instantlyconstructing large-scale biological environments
               using the basic structural buildingblocks of cells.  These
               building blocks are mainly nucleic acids,  lipids,  and
               solubleproteins.   For  the  generation  of  long  linear 
               polymers  formed  by  nucleic  acids,  wepropose a parallel
               construction technique that makes use of a midpoint
               displacementalgorithm.  The efficient generation of lipid
               membranes is realized through a texturesynthesis approach
               that makes use of the Wang tiling concept. For the
               population ofsoluble proteins, we present a staged
               algorithm, whereby each stage is processed inparallel. We
               have integrated the instant construction approach into a
               visual environmentin order to improve several aspects.
               First, it allows immediate feedback on the createdix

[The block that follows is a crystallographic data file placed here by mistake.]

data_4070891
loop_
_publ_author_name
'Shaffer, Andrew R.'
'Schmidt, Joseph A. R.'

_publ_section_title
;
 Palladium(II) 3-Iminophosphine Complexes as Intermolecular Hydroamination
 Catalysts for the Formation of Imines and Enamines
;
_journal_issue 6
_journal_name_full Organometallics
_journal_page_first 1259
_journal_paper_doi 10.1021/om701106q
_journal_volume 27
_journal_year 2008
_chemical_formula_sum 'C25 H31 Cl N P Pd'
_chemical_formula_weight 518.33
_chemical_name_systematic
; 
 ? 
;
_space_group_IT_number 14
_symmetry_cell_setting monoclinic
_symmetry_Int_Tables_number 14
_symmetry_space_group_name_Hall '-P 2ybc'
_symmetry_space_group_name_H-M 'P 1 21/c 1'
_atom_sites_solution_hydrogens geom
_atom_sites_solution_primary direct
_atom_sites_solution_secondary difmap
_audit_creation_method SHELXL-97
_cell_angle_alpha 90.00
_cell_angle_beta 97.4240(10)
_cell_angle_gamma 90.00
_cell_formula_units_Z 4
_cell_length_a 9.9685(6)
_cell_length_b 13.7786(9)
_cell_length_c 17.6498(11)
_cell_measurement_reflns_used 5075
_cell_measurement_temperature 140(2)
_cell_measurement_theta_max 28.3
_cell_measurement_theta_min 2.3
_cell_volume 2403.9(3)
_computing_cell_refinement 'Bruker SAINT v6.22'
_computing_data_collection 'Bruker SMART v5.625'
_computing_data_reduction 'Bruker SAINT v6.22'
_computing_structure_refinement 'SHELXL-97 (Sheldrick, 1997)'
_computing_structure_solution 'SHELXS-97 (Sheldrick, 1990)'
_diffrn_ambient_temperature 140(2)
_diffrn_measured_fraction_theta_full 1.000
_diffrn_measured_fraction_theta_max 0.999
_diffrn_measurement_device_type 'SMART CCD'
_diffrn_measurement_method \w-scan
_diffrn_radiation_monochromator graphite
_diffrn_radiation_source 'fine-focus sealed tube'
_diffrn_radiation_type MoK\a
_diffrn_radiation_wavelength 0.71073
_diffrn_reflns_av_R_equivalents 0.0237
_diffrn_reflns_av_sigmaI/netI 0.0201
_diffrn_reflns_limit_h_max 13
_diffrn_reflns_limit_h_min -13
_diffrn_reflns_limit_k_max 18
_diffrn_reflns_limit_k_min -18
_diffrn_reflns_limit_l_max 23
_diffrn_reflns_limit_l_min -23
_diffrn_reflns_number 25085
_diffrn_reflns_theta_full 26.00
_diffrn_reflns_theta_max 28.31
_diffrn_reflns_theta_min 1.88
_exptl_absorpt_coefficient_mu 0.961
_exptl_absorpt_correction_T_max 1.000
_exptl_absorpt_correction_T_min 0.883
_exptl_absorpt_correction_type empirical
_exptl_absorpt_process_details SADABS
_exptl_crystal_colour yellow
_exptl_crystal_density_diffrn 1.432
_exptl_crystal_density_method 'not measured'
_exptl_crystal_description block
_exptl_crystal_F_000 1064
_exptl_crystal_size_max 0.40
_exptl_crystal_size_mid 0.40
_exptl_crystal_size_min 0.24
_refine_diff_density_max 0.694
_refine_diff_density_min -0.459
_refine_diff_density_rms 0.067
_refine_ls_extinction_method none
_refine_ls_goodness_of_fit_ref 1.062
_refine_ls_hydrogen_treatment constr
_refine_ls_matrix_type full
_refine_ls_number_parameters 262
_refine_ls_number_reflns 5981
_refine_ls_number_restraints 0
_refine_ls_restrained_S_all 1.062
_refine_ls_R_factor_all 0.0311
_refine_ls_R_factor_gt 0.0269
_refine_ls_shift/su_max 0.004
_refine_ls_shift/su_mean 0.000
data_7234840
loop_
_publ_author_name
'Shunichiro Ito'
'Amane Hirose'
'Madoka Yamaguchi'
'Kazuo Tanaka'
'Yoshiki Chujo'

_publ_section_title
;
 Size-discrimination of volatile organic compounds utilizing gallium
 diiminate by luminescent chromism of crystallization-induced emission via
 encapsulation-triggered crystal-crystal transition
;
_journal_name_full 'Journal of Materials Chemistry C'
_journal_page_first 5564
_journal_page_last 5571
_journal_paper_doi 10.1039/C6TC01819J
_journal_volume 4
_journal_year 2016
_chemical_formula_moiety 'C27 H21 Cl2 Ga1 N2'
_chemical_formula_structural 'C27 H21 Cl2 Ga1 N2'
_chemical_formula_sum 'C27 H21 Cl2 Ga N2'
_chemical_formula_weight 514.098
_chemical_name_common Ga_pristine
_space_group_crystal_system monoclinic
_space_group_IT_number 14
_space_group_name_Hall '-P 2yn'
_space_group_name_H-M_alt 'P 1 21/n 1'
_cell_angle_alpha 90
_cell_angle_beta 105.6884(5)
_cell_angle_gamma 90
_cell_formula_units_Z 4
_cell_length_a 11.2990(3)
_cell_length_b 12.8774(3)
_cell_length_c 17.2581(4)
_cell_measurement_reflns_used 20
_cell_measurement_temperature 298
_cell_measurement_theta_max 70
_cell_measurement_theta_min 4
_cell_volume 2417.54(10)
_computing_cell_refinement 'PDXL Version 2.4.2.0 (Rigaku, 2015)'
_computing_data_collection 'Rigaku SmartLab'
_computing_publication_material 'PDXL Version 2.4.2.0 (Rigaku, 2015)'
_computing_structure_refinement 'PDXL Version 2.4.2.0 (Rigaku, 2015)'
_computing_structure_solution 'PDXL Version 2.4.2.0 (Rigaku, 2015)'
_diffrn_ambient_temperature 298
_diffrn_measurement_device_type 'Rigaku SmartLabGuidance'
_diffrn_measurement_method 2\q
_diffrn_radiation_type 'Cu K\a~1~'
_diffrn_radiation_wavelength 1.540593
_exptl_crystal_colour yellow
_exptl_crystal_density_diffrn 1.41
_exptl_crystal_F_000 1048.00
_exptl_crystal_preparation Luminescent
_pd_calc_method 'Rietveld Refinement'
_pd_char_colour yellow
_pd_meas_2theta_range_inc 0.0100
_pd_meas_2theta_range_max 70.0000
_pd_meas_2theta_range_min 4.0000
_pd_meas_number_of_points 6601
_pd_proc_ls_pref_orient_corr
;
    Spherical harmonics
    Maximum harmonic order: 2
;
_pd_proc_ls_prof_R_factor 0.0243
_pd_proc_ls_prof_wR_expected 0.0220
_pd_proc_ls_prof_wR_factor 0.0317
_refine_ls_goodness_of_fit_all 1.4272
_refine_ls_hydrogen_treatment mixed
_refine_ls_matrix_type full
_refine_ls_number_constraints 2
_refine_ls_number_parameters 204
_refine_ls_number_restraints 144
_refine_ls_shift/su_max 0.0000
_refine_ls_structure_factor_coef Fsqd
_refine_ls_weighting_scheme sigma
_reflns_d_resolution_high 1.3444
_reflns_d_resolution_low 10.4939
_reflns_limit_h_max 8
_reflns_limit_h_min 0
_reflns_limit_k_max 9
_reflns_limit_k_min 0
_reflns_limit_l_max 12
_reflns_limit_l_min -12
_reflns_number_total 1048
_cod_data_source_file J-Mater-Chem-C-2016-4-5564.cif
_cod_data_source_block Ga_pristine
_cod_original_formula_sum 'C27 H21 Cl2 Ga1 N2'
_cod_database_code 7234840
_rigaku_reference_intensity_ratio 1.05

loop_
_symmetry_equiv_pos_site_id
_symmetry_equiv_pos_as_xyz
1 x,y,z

structures  and  the  results  of  parameter  changes.  
               Additionally,  the  integration  ofconstruction in
               visualization builds the foundation for visualization
               systems that striveto construct large-scale environments
               on-the-fly.  Lastly,  it advances the qualitativeanalysis of
               biological mesoscale environments, where a multitude of
               synthesized modelsis required.  In order to disseminate the
               physiology of biological mesoscale models,we  propose  a 
               novel  concept  that  simplifies  the  creation  of 
               multi-scale  proceduralanimations. ",
  month =      nov,
  address =    "Favoritenstrasse 9-11/E193-02, A-1040 Vienna, Austria",
  school =     "Research Unit of Computer Graphics, Institute of Visual
               Computing and Human-Centered Technology, Faculty of
               Informatics, TU Wien ",
  URL =        "https://www.cg.tuwien.ac.at/research/publications/2019/klein_2019_PHD/",
}